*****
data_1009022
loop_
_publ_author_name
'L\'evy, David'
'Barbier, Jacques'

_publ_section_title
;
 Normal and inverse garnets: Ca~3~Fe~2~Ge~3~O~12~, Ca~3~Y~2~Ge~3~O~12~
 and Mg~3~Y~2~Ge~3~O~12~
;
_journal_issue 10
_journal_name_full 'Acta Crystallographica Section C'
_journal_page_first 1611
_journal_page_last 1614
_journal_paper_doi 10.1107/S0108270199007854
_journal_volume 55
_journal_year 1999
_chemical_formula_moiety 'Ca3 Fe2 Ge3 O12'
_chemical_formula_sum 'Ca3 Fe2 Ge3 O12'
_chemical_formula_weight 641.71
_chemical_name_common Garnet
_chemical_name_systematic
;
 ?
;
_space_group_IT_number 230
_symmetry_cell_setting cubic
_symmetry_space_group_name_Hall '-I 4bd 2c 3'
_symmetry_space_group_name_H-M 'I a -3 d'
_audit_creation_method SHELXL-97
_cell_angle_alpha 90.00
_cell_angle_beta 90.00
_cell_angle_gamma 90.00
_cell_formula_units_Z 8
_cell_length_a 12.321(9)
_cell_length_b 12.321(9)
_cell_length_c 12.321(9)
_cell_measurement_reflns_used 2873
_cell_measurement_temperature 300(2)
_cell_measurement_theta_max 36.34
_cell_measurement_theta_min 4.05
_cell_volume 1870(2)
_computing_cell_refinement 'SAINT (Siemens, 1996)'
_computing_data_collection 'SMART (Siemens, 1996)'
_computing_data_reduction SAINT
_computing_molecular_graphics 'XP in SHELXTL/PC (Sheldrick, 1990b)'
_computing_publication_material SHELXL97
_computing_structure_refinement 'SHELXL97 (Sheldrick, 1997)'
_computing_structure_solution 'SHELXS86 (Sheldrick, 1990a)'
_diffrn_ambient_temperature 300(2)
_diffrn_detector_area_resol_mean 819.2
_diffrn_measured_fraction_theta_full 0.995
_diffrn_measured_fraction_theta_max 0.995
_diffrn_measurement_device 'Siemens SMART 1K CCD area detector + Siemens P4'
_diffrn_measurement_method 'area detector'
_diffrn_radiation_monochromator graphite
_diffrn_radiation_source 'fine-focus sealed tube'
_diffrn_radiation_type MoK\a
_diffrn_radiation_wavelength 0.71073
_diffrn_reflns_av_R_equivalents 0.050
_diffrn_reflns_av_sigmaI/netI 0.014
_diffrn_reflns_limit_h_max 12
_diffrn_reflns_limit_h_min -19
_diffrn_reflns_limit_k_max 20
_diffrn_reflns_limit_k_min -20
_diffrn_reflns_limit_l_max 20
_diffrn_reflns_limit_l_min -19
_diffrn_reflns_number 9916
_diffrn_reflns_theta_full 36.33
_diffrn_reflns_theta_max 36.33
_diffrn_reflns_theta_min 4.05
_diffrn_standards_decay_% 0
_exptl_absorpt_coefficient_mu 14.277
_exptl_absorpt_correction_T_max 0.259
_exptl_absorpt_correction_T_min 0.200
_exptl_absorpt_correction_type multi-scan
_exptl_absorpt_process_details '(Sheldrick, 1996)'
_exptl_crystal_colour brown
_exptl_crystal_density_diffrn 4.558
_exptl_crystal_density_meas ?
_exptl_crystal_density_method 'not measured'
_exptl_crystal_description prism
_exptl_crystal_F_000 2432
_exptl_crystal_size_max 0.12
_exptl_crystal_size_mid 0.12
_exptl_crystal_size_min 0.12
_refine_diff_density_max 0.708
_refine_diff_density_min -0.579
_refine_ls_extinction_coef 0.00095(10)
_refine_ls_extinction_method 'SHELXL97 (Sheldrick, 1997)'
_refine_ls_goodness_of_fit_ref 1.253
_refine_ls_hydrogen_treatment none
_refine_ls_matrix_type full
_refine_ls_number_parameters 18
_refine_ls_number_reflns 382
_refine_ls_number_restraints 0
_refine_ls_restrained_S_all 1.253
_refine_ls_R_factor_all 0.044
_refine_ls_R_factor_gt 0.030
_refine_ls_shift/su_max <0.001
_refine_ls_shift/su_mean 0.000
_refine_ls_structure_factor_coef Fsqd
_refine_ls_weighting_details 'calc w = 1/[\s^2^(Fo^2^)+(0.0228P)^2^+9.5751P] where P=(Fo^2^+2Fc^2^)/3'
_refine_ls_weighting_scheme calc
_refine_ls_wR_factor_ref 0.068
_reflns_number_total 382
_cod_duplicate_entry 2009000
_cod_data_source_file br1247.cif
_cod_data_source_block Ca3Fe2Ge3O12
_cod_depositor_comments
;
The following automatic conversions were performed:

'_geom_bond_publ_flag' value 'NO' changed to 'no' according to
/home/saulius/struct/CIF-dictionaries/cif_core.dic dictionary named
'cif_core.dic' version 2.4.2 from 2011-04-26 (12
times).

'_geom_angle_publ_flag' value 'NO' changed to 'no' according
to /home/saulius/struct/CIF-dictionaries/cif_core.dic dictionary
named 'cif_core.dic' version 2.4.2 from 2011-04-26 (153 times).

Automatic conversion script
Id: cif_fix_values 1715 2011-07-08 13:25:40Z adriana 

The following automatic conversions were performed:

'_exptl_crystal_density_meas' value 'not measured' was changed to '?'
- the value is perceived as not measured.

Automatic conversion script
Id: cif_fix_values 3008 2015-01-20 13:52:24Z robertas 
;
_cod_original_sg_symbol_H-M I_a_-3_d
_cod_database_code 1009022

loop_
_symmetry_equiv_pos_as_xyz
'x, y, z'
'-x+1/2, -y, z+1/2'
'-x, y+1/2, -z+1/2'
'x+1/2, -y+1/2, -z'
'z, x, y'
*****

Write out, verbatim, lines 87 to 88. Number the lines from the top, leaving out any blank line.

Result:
_refine_diff_density_max 0.708
_refine_diff_density_min -0.579